certification exams are similar to and at least as rigorous as those
given in this state.
Sections 1 and 4 of the bill include language to require the commissioner
of education to make grants "From amounts appropriated" for those
purposes. This fiscal note provides an estimate of what that
appropriation would need to be.

Section 1 of the bill would authorize a new grant program related to
newly-hired teachers.  This grant program would provide $3,000 to
districts for each new teacher hired from an alternative certification
program or who is teaching on a district permit, and
traditionally-prepared educators would be eligible for the $1,000 grant.
In 1999-2000, an estimated 2,900 new teachers were employed from
alternative certification programs or with district teaching permits.  An
additional 17,300 teachers entered the profession from traditional
programs or other sources.  The estimated cost of the grants would range
from $27,335,000 in fiscal year 2002 to $33,200,000 in fiscal year 2006.

Section 2 of the bill would allow individuals having college degrees to
become certified teachers without participating in an educator
preparation program.  SBEC estimates the additional number of individuals
certified as a result of Section 3 as 3,000 in fiscal year 2002, 4,000
in fiscal year 2003, 5,000 in fiscal year 2004, and 6,000 in each year of
fiscal years 2005 and 2006. These additional candidates for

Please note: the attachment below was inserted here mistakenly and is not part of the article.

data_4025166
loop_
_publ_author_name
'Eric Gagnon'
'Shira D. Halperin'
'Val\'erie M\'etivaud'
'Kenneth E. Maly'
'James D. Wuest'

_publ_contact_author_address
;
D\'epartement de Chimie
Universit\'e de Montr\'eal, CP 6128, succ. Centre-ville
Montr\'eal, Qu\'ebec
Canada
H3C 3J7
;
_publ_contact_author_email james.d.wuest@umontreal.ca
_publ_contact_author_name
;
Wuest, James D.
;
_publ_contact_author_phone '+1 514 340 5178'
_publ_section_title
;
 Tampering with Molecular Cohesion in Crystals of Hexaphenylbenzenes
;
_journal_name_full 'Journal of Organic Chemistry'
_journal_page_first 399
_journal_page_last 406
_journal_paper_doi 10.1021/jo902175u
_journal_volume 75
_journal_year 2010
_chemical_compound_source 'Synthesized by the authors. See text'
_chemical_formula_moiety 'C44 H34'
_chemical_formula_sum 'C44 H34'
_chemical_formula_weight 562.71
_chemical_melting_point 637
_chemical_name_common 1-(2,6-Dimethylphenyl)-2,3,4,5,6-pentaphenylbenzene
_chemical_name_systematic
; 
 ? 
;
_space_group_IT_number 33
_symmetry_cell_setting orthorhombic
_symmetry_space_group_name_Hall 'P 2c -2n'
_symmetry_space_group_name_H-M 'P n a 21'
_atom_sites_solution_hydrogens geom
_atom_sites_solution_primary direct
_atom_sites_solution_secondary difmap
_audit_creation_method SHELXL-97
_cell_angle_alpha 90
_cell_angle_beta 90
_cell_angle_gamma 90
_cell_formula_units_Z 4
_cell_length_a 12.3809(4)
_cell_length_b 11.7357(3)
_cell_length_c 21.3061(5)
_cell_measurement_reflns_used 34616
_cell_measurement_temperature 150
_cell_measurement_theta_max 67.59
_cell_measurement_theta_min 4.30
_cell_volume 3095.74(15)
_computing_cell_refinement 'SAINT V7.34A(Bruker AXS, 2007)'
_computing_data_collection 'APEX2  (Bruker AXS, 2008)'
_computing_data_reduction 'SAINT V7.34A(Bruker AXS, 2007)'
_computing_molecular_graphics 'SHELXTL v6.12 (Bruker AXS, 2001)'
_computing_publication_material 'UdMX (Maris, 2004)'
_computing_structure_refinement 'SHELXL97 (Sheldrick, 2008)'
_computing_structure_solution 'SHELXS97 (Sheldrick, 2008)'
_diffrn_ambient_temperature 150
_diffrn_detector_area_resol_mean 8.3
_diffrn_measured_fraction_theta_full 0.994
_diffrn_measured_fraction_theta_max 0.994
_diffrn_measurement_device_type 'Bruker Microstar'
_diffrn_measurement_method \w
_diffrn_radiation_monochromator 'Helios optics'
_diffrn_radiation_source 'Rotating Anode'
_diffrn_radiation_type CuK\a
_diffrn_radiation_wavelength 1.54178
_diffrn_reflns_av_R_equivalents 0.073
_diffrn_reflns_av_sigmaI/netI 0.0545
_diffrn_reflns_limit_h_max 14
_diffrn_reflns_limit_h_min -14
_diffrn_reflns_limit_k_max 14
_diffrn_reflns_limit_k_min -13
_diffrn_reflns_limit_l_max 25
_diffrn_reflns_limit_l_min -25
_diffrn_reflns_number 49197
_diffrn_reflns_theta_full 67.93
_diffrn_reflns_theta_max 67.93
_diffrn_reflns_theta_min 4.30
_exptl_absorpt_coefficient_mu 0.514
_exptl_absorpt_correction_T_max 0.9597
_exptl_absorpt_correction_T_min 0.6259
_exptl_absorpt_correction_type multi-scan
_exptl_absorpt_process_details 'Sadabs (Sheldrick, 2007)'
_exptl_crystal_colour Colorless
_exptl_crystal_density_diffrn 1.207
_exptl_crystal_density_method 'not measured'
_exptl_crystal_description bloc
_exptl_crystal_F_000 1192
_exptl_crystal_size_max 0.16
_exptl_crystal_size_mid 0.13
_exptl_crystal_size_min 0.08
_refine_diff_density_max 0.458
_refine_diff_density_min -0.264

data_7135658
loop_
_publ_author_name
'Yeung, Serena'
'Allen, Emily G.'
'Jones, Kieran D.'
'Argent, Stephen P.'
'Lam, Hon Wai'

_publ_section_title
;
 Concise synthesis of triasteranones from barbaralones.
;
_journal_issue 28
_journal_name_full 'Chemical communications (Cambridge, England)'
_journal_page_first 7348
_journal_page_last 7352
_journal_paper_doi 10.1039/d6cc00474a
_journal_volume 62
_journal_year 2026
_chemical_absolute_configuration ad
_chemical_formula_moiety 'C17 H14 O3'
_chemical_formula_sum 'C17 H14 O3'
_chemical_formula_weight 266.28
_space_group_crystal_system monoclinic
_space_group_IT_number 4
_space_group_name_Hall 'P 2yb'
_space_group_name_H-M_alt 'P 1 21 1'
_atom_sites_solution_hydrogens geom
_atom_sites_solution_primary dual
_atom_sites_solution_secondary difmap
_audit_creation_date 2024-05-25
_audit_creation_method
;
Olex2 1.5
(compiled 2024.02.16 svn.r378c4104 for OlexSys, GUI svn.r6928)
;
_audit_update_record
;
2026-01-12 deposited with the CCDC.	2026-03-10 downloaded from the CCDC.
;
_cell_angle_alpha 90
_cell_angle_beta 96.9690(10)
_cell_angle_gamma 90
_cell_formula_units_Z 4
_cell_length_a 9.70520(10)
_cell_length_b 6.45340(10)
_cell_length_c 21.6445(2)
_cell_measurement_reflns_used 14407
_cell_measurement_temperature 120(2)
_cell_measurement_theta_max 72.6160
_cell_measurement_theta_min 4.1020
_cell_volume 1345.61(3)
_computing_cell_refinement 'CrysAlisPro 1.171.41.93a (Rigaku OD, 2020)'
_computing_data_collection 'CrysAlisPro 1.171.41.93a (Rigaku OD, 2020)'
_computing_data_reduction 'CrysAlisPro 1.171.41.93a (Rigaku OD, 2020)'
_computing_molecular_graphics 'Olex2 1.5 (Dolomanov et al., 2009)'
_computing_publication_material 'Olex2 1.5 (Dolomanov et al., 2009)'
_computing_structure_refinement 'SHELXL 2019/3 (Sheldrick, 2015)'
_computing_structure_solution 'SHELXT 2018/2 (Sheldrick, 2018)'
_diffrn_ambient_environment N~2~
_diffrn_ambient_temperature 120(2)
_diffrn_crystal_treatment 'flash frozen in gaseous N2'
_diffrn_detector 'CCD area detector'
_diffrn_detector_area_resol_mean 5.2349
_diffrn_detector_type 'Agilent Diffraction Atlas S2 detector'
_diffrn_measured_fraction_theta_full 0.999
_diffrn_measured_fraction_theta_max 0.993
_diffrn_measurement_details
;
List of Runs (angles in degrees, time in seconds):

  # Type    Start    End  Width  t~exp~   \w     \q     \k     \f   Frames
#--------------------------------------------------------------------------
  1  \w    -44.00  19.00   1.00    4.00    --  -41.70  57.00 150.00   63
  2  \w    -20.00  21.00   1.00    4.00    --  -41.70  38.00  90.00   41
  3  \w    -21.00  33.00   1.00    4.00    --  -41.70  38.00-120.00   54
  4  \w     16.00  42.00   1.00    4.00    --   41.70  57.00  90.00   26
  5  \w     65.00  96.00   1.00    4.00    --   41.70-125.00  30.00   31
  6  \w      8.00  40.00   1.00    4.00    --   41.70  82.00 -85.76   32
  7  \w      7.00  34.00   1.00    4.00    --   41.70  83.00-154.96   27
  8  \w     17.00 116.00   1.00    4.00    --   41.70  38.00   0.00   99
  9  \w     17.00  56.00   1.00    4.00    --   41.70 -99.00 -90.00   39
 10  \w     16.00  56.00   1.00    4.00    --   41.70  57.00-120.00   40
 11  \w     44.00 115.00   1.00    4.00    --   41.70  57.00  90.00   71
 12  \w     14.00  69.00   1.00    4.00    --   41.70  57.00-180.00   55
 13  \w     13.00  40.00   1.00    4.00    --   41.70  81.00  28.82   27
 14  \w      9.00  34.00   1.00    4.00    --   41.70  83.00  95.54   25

certification  increase the number of exams given and certificates
issued, providing additional fee revenue.  Because the bill requires the
degree to be in an academic major or discipline related to at least one
area of the public school curriculum, SBEC must review college
transcripts and other documentation to determine eligibility.  This
review will require an increase in agency staff (5.5) and expenditures
(ranging from $440,000 to $605,000 each year), which would be paid from
certification and exam fee revenue. There would be net increase in
revenue of $215,820 in fiscal year 2002 and $394,820 in fiscal year 2003,
as reflected in the third column of the fiscal impact table above.

The additional costs to SBEC associated with certifying out-of-state
educators are estimated to be $125,344 in fiscal year 2002 and $105,433
in each year thereafter. There would an overall revenue loss to
certification and assessment fee revenue estimated be about $6,000 a

Section 4 would provide for a $3,000 one-time bonus for experienced
teachers agreeing to serve at low-performing campuses for three years.
In the current year, there are 146 low-performing campuses, but that
number is expected to rise over time with changes in the state's testing
program.  In a recent year, the average number of teachers per campus was
38.  If 20 percent of the positions at 200 low-performing campuses are
filled by experienced teachers that receive the award, then it is
estimated that 1,520 teachers would receive awards totaling $4,560,000.
After a high initial cost, the actual annual cash outlays should decline
somewhat, since there has typically not been 100 percent turnover in
those campuses rated low-performing from year to year.  For the purposes
of this estimate, it is assumed that 500 new teachers would qualify for
the bonus in any given year.  This program requires monitoring of
employment over a three year time period.  This monitoring, the Texas
Education Agency (TEA) estimates would require one additional
professional employee and one administrative support employee at a
combined annual cost of $88,969.
Local Government Impact
School districts and their teachers would receive state grants associated
with the teacher mentor and experienced teacher programs.  These two new
programs could allocate as much as $30 million per year to qualifying
school districts.
Source Agencies:   701   Texas Education Agency, 705   State Board for
                   Educator Certification
LBB Staff:         JK, CT, PF, RN